I work as a children's advocate in a shelter that serves women & children who have experienced domestic violence & sexual assault in Juneau, AK. Last Tuesday when I was giving a woman and her toddler a ride home from one of our groups, I stepped out of the car and into a domestic violence assault. Ten feet from me was a man, holding a woman by the wrists, pushing her backwards, while the woman cried, "this is not love! You don't love me!". I yelled "HEY! STOP! I AM CALLING THE POLICE!" the man turned towards me without making eye contact and said, "fine!", then proceeded to leave the parking lot. He hopped a fence, and hiked up towards the woods.
What happened to me during this time was: my muscles tensed, I felt slightly shaky from adrenaline, I had a hard time speaking to the 911 operator and giving her clear information. Afterwards, I was hyper-vigilant of loud noises. I felt the physical effects of this incident for several hours afterwards.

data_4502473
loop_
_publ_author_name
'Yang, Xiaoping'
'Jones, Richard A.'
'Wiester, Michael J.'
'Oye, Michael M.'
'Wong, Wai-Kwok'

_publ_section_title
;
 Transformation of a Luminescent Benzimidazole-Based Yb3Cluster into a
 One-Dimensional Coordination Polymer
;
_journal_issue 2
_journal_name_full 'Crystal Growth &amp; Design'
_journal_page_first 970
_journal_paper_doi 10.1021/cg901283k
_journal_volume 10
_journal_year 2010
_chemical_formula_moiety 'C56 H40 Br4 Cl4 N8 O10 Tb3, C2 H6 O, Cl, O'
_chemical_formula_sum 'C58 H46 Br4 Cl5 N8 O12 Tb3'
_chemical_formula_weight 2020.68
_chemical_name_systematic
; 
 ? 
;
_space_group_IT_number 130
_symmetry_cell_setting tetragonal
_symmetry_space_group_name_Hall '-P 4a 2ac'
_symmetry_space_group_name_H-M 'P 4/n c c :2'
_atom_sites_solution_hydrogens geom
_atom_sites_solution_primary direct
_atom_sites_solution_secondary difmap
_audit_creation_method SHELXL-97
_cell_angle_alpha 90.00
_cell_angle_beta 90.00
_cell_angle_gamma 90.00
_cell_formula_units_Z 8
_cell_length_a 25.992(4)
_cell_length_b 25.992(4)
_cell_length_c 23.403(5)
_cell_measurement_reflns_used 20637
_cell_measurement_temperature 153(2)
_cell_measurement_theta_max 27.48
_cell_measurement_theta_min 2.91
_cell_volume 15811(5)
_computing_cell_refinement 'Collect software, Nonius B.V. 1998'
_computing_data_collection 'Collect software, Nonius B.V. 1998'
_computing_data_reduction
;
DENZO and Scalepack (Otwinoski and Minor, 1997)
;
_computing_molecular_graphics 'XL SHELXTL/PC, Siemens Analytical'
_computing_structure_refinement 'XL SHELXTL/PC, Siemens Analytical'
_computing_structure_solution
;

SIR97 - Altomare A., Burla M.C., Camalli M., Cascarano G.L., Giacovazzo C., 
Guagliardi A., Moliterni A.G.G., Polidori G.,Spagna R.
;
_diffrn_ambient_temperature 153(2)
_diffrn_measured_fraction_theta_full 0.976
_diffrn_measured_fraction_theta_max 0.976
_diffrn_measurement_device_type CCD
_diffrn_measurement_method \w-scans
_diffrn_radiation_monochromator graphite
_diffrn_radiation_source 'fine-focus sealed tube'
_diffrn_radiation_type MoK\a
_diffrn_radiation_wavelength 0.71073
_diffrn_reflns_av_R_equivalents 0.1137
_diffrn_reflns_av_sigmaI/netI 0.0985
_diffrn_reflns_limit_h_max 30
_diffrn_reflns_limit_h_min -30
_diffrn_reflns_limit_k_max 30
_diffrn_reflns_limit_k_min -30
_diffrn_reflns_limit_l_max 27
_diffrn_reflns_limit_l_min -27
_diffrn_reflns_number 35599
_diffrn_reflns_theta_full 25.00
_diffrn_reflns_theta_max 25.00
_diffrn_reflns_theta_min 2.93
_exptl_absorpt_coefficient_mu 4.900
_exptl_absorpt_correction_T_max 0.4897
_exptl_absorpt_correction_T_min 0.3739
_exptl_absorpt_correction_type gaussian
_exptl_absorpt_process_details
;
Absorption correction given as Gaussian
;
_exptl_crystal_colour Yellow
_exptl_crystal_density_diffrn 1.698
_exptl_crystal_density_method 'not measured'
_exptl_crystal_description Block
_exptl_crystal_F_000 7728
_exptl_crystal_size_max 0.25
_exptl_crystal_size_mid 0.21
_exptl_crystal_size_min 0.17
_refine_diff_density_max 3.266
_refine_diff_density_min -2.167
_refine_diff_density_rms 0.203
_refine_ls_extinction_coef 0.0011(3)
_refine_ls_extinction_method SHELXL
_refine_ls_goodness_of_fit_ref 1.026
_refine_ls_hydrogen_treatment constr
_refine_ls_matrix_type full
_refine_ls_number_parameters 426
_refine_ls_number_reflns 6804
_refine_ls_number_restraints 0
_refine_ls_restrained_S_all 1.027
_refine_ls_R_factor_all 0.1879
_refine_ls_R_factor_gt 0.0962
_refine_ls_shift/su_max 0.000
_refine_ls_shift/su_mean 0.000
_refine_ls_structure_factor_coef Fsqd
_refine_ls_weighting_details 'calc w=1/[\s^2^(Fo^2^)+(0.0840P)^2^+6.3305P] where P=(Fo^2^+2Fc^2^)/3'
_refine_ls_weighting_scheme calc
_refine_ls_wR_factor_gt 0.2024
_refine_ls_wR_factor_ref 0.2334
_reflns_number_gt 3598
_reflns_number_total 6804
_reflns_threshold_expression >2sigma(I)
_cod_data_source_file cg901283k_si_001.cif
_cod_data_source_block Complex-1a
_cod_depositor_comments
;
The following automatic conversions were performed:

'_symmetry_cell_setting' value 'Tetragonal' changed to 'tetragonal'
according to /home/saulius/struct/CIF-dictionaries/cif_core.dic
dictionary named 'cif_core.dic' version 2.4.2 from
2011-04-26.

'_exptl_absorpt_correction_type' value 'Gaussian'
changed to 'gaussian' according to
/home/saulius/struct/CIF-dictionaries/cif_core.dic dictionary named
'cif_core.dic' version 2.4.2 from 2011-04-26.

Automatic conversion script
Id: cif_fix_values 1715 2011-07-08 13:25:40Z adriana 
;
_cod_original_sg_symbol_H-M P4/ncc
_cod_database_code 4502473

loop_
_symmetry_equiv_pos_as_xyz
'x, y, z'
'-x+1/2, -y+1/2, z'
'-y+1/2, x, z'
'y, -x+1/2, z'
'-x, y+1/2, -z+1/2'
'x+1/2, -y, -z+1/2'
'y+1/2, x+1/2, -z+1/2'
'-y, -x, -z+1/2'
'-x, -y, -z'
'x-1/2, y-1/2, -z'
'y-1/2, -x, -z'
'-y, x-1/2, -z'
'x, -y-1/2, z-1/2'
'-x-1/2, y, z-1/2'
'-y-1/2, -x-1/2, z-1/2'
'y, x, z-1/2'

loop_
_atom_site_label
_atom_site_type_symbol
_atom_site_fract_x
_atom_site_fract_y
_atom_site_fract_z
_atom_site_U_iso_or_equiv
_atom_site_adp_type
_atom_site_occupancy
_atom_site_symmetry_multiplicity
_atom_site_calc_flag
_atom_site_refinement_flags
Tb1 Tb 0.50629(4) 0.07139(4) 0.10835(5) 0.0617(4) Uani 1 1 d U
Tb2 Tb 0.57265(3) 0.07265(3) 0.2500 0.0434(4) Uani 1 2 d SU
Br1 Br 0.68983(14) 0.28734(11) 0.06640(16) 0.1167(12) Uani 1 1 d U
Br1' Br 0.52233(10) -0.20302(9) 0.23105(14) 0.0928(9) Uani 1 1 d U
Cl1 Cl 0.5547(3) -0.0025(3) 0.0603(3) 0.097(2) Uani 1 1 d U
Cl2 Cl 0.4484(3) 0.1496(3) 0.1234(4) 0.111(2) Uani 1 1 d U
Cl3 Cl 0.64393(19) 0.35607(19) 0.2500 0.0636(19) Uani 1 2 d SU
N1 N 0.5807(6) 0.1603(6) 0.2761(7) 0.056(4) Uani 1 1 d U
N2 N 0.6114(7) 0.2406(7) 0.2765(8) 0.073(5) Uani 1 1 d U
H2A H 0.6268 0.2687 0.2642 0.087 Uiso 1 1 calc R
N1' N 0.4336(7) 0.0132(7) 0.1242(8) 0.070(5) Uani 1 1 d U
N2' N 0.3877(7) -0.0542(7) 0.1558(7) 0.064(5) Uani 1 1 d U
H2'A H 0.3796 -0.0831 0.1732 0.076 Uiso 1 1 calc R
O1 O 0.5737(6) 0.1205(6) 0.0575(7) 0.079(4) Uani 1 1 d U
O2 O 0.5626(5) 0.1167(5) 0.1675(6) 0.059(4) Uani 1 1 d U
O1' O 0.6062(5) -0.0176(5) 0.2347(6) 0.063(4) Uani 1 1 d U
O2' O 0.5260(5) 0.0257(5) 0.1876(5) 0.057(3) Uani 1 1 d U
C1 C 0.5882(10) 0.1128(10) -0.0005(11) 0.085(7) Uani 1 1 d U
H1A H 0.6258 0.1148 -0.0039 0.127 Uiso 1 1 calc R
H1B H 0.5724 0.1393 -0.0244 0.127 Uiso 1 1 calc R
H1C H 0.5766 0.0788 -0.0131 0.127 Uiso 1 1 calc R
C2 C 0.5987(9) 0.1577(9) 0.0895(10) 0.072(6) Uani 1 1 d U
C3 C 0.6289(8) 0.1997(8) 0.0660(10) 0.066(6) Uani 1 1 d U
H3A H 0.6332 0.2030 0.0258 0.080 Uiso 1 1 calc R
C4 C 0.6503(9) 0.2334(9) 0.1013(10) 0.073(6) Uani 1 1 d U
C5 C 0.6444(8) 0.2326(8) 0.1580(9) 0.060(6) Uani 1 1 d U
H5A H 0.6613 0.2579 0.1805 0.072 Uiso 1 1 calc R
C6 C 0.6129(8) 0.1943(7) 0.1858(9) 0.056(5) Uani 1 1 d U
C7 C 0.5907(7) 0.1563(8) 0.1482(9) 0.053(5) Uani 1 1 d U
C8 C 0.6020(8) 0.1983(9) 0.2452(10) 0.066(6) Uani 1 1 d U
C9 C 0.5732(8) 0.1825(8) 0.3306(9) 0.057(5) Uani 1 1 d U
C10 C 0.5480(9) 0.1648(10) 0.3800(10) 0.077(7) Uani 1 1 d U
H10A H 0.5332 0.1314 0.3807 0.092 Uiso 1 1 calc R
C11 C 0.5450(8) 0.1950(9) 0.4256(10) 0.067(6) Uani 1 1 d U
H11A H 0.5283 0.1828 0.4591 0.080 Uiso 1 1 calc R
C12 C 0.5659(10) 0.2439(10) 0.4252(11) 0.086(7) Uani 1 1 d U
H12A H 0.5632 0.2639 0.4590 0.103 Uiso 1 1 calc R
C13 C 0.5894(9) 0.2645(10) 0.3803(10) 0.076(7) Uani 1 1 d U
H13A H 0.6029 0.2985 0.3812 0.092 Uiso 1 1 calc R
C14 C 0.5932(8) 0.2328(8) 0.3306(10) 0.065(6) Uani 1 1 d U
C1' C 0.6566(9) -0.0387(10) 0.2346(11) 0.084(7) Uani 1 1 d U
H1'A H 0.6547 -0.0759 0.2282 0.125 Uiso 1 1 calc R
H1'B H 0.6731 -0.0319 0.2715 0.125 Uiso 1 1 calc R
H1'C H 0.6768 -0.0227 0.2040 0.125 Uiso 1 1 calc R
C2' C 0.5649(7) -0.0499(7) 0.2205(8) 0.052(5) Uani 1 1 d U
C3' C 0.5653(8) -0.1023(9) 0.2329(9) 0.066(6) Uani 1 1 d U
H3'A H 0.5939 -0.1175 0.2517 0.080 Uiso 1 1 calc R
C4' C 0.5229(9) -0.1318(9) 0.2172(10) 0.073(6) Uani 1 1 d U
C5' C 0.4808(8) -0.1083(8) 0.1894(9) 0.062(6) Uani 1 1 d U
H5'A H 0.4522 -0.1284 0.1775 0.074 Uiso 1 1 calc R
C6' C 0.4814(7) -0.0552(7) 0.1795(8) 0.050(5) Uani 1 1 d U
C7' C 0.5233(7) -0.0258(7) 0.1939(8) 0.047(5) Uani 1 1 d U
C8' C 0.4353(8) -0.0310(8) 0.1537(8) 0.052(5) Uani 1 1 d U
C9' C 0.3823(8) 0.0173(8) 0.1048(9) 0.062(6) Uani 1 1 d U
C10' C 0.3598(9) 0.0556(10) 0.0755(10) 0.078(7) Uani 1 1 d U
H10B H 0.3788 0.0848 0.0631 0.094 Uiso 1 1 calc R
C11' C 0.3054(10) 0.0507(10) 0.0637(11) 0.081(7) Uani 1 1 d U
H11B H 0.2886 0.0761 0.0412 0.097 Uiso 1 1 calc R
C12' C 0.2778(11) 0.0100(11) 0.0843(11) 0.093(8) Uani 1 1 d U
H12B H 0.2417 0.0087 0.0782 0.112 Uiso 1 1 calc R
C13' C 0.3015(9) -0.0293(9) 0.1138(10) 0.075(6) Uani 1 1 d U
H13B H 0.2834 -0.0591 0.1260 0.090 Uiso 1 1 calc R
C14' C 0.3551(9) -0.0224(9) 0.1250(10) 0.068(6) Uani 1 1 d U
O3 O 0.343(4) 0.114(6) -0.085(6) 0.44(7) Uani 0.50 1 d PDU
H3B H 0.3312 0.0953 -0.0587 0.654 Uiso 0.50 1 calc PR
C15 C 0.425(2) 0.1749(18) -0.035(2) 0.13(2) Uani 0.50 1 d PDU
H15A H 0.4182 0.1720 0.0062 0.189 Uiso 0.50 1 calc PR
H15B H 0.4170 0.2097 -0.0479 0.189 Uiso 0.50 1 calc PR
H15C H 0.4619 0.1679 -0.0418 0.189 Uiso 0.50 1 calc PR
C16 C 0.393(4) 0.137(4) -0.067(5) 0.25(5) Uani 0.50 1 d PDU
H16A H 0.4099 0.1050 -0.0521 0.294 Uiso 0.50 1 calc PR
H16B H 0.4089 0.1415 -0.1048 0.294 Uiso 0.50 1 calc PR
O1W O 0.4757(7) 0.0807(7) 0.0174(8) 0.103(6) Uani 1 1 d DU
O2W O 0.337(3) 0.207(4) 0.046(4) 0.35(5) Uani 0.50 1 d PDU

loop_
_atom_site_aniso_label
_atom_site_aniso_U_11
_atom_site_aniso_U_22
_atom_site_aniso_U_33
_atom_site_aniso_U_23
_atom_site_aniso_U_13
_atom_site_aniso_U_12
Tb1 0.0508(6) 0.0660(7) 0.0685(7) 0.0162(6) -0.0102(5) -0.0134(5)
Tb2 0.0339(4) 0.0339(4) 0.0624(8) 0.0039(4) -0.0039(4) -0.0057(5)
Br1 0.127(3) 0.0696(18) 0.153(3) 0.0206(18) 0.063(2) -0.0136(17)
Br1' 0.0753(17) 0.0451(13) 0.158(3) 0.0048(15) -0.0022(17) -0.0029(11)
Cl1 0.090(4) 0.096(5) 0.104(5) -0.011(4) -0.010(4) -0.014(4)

Some things that struck me about the fight were that the man was significantly bigger than the girl. He was probably 6'3 and built solid. She was probably 5', 110 pounds. I checked on her after the man had left and offered to bring her to AWARE. She declined, but I gave her our phone number and my name. Also, there were kids scattered across the parking lot and playground nearby witnessing. I saw people looking out their windows, but nobody saying or doing anything.
This experience of watching not just one woman, but an entire neighborhood in fear gave me some frustrating first-hand perspective. It makes me believe, even more, that what we need to be doing is speaking out about this. I am happy to know that is exactly what we do at AWARE. And that is exactly what YOU do, NSVRC, thank you.